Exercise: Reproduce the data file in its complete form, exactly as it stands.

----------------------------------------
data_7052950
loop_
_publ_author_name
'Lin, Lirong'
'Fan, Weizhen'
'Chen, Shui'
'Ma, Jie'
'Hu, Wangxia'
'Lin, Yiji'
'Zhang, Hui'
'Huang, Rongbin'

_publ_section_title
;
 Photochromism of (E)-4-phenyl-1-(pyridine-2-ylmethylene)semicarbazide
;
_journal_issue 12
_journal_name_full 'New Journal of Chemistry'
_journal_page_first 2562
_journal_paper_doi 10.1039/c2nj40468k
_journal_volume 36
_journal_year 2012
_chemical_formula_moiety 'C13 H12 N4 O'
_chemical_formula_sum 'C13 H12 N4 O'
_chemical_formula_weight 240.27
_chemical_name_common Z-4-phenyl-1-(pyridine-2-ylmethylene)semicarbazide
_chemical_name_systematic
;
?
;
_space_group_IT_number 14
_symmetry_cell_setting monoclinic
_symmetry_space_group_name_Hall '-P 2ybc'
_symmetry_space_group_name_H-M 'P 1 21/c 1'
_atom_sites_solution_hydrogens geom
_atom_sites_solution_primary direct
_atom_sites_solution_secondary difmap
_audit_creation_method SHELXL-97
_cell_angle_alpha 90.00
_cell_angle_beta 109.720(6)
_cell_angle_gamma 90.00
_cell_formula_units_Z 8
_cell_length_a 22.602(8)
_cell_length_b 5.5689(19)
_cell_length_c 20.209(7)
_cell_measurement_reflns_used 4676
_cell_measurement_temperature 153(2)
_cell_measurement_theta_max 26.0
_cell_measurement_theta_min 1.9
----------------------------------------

data_7052950
loop_
_publ_author_name
'Lin, Lirong'
'Fan, Weizhen'
'Chen, Shui'
'Ma, Jie'
'Hu, Wangxia'
'Lin, Yiji'
'Zhang, Hui'
'Huang, Rongbin'

_publ_section_title
;
 Photochromism of (E)-4-phenyl-1-(pyridine-2-ylmethylene)semicarbazide
;
_journal_issue 12
_journal_name_full 'New Journal of Chemistry'
_journal_page_first 2562
_journal_paper_doi 10.1039/c2nj40468k
_journal_volume 36
_journal_year 2012
_chemical_formula_moiety 'C13 H12 N4 O'
_chemical_formula_sum 'C13 H12 N4 O'
_chemical_formula_weight 240.27
_chemical_name_common Z-4-phenyl-1-(pyridine-2-ylmethylene)semicarbazide
_chemical_name_systematic
;
?
;
_space_group_IT_number 14
_symmetry_cell_setting monoclinic
_symmetry_space_group_name_Hall '-P 2ybc'
_symmetry_space_group_name_H-M 'P 1 21/c 1'
_atom_sites_solution_hydrogens geom
_atom_sites_solution_primary direct
_atom_sites_solution_secondary difmap
_audit_creation_method SHELXL-97
_cell_angle_alpha 90.00
_cell_angle_beta 109.720(6)
_cell_angle_gamma 90.00
_cell_formula_units_Z 8
_cell_length_a 22.602(8)
_cell_length_b 5.5689(19)
_cell_length_c 20.209(7)
_cell_measurement_reflns_used 4676
_cell_measurement_temperature 153(2)
_cell_measurement_theta_max 26.0
_cell_measurement_theta_min 1.9